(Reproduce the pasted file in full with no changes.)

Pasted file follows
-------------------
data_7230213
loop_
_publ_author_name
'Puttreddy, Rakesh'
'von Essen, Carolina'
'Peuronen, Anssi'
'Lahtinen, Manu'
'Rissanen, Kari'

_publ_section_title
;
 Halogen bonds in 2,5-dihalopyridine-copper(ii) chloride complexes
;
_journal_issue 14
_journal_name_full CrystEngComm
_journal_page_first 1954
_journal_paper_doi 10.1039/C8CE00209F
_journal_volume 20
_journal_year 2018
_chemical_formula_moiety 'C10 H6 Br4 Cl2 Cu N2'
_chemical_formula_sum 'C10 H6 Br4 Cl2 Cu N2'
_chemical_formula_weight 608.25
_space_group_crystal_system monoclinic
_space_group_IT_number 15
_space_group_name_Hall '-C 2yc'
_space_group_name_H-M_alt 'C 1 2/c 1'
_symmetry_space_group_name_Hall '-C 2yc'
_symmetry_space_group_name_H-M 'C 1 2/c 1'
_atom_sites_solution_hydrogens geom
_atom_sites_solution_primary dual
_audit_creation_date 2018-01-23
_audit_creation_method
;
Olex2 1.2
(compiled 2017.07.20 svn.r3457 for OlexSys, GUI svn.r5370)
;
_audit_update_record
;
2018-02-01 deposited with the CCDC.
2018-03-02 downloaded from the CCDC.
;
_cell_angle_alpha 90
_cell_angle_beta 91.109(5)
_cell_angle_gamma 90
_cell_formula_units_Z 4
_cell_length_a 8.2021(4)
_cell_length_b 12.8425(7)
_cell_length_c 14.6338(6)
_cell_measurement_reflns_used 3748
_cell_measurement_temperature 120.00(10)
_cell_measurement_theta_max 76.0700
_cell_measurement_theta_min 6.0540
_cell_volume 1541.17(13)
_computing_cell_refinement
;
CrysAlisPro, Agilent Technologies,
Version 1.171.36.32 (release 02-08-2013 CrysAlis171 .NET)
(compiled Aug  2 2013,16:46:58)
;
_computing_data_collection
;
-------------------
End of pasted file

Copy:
data_7230213
loop_
_publ_author_name
'Puttreddy, Rakesh'
'von Essen, Carolina'
'Peuronen, Anssi'
'Lahtinen, Manu'
'Rissanen, Kari'

_publ_section_title
;
 Halogen bonds in 2,5-dihalopyridine-copper(ii) chloride complexes
;
_journal_issue 14
_journal_name_full CrystEngComm
_journal_page_first 1954
_journal_paper_doi 10.1039/C8CE00209F
_journal_volume 20
_journal_year 2018
_chemical_formula_moiety 'C10 H6 Br4 Cl2 Cu N2'
_chemical_formula_sum 'C10 H6 Br4 Cl2 Cu N2'
_chemical_formula_weight 608.25
_space_group_crystal_system monoclinic
_space_group_IT_number 15
_space_group_name_Hall '-C 2yc'
_space_group_name_H-M_alt 'C 1 2/c 1'
_symmetry_space_group_name_Hall '-C 2yc'
_symmetry_space_group_name_H-M 'C 1 2/c 1'
_atom_sites_solution_hydrogens geom
_atom_sites_solution_primary dual
_audit_creation_date 2018-01-23
_audit_creation_method
;
Olex2 1.2
(compiled 2017.07.20 svn.r3457 for OlexSys, GUI svn.r5370)
;
_audit_update_record
;
2018-02-01 deposited with the CCDC.
2018-03-02 downloaded from the CCDC.
;
_cell_angle_alpha 90
_cell_angle_beta 91.109(5)
_cell_angle_gamma 90
_cell_formula_units_Z 4
_cell_length_a 8.2021(4)
_cell_length_b 12.8425(7)
_cell_length_c 14.6338(6)
_cell_measurement_reflns_used 3748
_cell_measurement_temperature 120.00(10)
_cell_measurement_theta_max 76.0700
_cell_measurement_theta_min 6.0540
_cell_volume 1541.17(13)
_computing_cell_refinement
;
CrysAlisPro, Agilent Technologies,
Version 1.171.36.32 (release 02-08-2013 CrysAlis171 .NET)
(compiled Aug  2 2013,16:46:58)
;
_computing_data_collection
;